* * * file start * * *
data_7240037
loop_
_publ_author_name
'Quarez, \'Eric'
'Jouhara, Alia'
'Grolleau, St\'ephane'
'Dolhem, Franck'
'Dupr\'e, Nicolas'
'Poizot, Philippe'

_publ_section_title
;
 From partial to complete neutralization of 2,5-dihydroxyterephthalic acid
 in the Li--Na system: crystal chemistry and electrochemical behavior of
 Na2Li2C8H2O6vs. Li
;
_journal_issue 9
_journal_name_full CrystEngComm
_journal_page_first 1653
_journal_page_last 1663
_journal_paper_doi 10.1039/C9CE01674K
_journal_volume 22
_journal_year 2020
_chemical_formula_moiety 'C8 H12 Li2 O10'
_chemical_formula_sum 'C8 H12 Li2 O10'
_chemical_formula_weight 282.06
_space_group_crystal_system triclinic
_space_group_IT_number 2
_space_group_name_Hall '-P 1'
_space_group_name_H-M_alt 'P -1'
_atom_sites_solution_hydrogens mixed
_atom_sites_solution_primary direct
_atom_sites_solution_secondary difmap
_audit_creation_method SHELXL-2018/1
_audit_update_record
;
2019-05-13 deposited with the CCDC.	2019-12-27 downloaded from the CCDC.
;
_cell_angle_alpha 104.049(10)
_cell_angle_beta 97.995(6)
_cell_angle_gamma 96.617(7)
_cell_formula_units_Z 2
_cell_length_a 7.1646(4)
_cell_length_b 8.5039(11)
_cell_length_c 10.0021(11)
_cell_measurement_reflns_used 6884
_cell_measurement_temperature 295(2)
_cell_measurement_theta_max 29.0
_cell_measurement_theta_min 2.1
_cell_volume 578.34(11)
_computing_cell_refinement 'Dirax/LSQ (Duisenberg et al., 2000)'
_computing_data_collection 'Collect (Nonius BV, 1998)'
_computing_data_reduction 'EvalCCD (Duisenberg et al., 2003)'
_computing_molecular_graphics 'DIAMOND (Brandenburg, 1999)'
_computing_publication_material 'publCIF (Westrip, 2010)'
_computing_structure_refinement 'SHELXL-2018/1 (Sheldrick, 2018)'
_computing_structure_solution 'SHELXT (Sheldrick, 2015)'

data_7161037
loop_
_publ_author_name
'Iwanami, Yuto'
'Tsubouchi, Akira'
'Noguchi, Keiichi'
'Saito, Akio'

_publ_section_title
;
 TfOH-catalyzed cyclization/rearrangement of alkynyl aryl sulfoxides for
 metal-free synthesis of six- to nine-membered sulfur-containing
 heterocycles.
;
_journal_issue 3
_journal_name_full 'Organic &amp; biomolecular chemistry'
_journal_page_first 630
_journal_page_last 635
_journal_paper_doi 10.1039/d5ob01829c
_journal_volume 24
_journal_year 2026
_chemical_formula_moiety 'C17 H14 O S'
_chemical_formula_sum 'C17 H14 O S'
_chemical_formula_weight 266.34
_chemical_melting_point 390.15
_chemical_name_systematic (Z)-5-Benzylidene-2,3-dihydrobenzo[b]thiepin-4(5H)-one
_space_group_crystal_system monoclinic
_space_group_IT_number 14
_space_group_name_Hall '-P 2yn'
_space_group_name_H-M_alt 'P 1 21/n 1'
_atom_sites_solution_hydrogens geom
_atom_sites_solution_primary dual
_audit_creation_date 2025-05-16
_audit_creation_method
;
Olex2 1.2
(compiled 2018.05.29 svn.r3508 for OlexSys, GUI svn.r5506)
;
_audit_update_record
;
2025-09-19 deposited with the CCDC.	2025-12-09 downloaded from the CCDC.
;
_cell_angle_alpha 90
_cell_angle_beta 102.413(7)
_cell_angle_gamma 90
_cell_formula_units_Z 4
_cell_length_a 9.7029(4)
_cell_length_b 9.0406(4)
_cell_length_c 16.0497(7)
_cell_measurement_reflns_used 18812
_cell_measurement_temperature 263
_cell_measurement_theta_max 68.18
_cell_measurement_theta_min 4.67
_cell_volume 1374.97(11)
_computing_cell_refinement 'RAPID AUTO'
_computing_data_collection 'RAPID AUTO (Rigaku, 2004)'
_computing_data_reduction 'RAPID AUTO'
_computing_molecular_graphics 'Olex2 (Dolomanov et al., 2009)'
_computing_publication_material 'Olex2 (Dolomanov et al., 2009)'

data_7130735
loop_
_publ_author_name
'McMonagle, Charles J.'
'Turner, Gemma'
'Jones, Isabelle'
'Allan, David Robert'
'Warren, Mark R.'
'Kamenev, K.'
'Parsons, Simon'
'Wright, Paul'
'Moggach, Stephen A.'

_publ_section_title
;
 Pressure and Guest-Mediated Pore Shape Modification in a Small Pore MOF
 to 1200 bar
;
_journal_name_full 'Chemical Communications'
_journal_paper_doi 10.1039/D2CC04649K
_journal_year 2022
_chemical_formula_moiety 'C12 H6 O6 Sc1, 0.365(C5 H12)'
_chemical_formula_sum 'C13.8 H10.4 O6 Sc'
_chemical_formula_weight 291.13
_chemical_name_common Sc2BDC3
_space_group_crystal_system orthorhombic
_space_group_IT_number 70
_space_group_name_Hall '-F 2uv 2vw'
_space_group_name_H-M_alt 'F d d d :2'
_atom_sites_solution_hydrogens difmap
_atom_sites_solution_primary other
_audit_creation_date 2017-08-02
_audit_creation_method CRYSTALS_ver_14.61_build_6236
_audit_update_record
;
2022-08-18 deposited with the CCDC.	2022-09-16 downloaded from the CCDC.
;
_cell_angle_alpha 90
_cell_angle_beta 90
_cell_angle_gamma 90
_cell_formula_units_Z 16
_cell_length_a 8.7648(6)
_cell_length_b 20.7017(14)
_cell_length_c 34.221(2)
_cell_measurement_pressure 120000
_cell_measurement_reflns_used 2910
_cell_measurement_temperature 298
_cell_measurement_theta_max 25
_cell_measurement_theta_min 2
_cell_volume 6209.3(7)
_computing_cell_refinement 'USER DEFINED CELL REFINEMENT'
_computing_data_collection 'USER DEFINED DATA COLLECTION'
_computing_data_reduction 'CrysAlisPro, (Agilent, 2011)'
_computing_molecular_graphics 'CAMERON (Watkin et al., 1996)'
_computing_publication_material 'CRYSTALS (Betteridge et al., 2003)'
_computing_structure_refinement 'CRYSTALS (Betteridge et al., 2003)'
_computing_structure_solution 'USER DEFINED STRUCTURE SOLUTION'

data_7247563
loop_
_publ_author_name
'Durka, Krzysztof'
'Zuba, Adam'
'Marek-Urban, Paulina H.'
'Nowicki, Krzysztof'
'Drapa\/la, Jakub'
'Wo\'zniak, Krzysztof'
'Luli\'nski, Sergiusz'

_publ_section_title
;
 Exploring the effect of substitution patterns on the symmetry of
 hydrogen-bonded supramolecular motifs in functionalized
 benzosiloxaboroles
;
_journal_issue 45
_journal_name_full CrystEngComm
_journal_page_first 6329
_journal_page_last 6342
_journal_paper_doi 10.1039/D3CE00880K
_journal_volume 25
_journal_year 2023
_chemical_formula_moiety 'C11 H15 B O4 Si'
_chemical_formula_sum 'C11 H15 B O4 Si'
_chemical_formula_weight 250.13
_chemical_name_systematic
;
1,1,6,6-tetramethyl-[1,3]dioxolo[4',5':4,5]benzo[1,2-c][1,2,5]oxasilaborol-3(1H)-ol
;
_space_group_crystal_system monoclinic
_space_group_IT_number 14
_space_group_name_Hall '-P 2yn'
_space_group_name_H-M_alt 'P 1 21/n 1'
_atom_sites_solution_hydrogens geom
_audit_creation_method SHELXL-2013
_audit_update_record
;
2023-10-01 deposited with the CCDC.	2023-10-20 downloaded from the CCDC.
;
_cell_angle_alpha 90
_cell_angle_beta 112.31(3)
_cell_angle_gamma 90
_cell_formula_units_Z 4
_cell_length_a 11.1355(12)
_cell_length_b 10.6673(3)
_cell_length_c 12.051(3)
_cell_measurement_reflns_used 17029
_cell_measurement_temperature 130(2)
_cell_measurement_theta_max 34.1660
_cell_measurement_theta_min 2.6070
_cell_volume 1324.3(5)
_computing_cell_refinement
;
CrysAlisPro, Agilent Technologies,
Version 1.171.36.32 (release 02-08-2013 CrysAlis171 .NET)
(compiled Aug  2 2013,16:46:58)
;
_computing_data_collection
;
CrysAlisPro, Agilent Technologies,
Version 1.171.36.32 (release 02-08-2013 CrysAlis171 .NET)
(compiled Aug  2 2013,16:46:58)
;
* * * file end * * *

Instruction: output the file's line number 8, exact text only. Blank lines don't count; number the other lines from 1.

'Dupr\'e, Nicolas'